6 military veterans who played in the Super Bowl
The Super Bowl is where the stakes are highest in the world of professional football.
But for some who have played in that big game, they have staked far more than whether or not they help hoist the Vince Lombardi Trophy — they’ve served in the military, signing “a blank check to the United States of America for an amount of up to and including my life,” to paraphrase a popular quote.
Here are some of the more famous names (and not-so-famous) names who served in the military and played in the Super Bowl:
1. Hall of Fame OLB Kevin Greene
While Greene is not well known, he is one of the NFL’s all-time great pass rushers, and played in Super Bowl XXX with the Pittsburgh Steelers. He also served in the Alabama Army National Guard, according to a 1986 article in the Poughkeepsie Journal, getting paratrooper wings and also at times commanding a tank platoon.
In the 2017 season, he will coach linebackers for the New York Jets.
According to NFL.com, Greene totaled 160 sacks and five interceptions over 15 seasons.
2. New England Patriots LS Joe Cardona
Cardona will be playing in Super Bowl LI with the New England Patriots, serving as a long snapper. He did the same with the U.S. Naval Academy’s football team – starting as a freshman and for all four years.
A 2015 DoD feature on military-NFL ties reports he serves on active duty, and has assignments with the Naval Academy Preparatory School in Newport and with the destroyer USS Zumwalt (DDG 1000).
3. Hall of Fame QB Roger Staubach
Prior to Pat Tillman, Roger Staubach was probably the most famous person who had his feet in both the military and National Football League. He played 11 years in the NFL, all with the Dallas Cowboys, throwing 153 TD passes according to NFL.com. He played in four Super Bowls, winning Super Bowls VI and XII.
He served four years in the Navy, including a tour in Vietnam.
4. Retired WR Phil McConkey
Perhaps best known for his Super Bowl XXI heroics as a member of the New York Giants, including a 6-yard TD catch, McConkey wasn’t drafted by an NFL team when he graduated from the Naval Academy.
His naval service included time as a helicopter pilot, but he decided to go for his dream of playing pro football. A 2013 Buffalo News article revealed that it was a family connection to New England Patriots coach Bill Belicheck (whose father was an assistant coach at the Naval Academy) that launched McConkey’s NFL career.
A 4.4-second time in the 40-yard dash didn’t hurt, either. Over his six-season professional football career, NFL.com notes that McConkey had 67 receptions for 1,113 yards and two TDs for the Giants, Chargers, Cardinals, and one other team.
5. Retired DT Chad Hennings
Though Hennings won three Super Bowls with the Dallas Cowboys, he also was very well known as an Air Force pilot flying the A-10 Thunderbolt II close-air support plane, according to GoAirForceFalcons.com. According to NFL.com, Hennings had 27.5 sacks over his nine-season NFL career.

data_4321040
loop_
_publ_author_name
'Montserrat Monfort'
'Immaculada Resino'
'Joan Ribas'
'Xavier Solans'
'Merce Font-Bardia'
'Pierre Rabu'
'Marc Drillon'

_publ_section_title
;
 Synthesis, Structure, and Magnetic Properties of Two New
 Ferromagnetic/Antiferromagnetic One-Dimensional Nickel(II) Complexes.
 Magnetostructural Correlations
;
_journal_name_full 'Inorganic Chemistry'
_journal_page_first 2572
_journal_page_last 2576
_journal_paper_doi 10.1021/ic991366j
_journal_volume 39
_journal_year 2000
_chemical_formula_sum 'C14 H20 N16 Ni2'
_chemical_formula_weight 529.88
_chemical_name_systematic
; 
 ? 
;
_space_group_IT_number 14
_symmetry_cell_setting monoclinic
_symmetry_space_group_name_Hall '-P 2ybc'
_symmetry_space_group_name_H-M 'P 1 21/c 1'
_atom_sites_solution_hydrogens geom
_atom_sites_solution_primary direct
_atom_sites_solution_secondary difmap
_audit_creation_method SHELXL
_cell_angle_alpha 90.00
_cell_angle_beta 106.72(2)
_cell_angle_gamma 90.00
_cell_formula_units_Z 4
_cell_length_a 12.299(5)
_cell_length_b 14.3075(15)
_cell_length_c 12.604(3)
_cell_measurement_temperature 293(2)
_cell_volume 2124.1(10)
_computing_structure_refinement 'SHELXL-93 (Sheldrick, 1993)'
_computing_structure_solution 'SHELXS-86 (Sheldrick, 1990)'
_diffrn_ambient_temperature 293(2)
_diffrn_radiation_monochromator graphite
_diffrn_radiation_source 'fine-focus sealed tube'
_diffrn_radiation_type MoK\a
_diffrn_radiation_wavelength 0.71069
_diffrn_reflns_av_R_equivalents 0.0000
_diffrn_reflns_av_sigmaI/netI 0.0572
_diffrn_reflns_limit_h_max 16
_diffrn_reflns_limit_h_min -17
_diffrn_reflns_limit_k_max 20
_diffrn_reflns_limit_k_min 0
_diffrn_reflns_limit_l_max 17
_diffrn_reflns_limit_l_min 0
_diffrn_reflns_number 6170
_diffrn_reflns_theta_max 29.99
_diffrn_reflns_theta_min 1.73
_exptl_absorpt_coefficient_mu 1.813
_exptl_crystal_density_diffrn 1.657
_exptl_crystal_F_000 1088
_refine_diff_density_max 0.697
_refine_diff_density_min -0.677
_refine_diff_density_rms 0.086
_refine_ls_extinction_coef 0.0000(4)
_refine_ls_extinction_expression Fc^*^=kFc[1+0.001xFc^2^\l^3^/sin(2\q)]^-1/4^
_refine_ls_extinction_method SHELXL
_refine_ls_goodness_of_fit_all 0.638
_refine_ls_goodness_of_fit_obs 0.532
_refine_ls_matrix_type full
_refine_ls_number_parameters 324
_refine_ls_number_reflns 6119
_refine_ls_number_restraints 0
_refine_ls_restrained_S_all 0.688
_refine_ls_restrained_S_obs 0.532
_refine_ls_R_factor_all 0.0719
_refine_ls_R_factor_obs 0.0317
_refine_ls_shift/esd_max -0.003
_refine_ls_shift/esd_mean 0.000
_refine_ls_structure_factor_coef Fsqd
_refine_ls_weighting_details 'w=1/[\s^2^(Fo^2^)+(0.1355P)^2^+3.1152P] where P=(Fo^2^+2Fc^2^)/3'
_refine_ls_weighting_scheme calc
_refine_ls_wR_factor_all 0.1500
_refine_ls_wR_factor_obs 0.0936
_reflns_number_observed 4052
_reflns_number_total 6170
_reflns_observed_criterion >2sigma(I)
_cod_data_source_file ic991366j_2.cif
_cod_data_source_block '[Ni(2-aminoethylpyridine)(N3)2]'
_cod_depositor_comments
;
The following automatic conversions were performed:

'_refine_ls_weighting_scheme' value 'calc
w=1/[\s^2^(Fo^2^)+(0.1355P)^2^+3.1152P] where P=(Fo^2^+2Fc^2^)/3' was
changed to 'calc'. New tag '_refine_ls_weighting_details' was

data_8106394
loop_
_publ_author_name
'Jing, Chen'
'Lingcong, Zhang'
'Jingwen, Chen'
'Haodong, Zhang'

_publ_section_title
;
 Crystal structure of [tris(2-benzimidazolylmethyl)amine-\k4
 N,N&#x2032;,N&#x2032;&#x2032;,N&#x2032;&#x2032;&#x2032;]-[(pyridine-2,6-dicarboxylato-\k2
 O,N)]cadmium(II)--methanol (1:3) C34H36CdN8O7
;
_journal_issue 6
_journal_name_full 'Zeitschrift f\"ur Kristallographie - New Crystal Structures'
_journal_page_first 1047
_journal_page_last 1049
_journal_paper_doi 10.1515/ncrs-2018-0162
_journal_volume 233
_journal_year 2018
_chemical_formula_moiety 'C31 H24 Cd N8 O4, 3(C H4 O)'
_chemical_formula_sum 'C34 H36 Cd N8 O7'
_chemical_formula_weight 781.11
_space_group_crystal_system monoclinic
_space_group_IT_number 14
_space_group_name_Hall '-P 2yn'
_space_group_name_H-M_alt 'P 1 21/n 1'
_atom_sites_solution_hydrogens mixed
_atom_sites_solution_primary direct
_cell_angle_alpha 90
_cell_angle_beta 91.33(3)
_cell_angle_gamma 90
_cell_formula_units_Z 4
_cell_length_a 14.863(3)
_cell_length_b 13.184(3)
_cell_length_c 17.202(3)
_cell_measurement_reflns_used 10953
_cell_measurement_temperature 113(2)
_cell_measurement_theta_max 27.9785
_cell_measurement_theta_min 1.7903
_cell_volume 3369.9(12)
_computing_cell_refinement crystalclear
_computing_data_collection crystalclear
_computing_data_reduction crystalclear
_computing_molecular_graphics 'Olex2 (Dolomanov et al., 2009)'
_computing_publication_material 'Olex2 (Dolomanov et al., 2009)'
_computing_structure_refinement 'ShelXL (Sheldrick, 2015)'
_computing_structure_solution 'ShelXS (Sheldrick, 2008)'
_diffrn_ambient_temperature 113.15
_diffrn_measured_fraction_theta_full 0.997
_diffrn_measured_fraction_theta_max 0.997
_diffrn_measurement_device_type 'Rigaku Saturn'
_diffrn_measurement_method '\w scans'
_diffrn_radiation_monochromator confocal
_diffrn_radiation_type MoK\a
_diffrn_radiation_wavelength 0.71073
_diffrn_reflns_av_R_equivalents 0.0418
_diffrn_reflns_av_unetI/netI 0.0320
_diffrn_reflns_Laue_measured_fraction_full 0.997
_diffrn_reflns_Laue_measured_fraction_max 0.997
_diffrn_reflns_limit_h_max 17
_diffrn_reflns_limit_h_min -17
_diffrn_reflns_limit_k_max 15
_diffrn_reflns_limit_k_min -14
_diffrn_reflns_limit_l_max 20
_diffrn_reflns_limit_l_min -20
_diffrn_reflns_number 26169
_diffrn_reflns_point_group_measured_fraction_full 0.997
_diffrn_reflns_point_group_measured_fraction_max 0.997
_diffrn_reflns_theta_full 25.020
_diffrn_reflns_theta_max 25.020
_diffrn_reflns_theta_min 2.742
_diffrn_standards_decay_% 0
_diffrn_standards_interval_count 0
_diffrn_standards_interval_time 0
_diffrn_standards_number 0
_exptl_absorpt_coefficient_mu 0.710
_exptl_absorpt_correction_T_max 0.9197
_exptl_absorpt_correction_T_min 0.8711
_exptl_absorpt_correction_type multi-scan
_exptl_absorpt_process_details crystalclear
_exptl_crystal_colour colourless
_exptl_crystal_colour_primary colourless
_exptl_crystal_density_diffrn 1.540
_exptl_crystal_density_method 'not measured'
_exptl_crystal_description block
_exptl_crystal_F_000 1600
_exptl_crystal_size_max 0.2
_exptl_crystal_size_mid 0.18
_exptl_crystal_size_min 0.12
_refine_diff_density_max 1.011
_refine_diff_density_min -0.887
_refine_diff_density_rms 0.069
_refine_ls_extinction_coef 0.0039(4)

6. Retired RB Rocky Bleier
Rocky Bleier was overshadowed in the Steelers’ backfield that won four Super Bowls by NFL Hall of Fame legends Terry Bradshaw and Franco Harris.
One reason may have been the fact that in December, 1968, he was drafted by the Army and volunteered to serve in Vietnam. According to a 1969 AP report printed in the Pittsburgh Post-Gazette, Bleier was wounded on Aug. 20 of that year — shot in the thigh and hit by grenade fragments, losing part of his right foot.
According to NFL.com, Bleier only played six games in 1971 after missing all of 1970. He would rush for 3,865 yards and 23 TDs, while catching 136 passes for 1,294 yards and two more TDs.
Why marijuana's potential benefits for vets outweigh the risks
Marijuana may get more use as a treatment for PTSD and other medical issues as more than 90 percent of veterans support marjuana use and development.
7 holiday classics you should send to deployed troops
The next time you visit a department store that sells DVDs, toss these films into your cart and send them to your favorite troop serving overseas.
A Boeing 757 was hacked and the Department of Homeland Security is concerned
In 2016 the Department of Homeland Security hacked a 757 remotely, using only objects that would normally pass through security without an issue.
Why Ranger Up needs to be under your tree this Christmas
The Holidays, like a hyped-up drill sergeant, are upon you. Don't you wish you had a 12-day guide to the best vet-made gifts around? Ho! Ho! Hoorah!
How dead civilians were listed as 'ISIS fighters' in Iraq
A year and a half long investigation by the New York Times revealed that the US had reported civilian casualties in combat as enemy combatant casualties.
The Marines are training an F-35 squadron to fight in nuclear war
The Marines are training on how to fight through a nuclear war and under the strains of nuclear, biological, chemical, and radiological hazards.
Why a drunk traffic fatality was the last straw for US troops in Japan
Early in the morning, a Marine drove while impaired, ran a red light, and drove into oncoming traffic. He struck another truck, killing its driver.
History's 7 outstanding military leaders, according to Napoleon
Napoleon Bonaparte, considered one of the most memorable military leaders of all time, held these 7 military predecessors in great esteem.
6 ways Austin Powers is way more operator than you
In 1997, Britain's biggest playboy and best special agent Austin Powers rocked movie-goers with his bad teeth, groovy personality, and judo chop.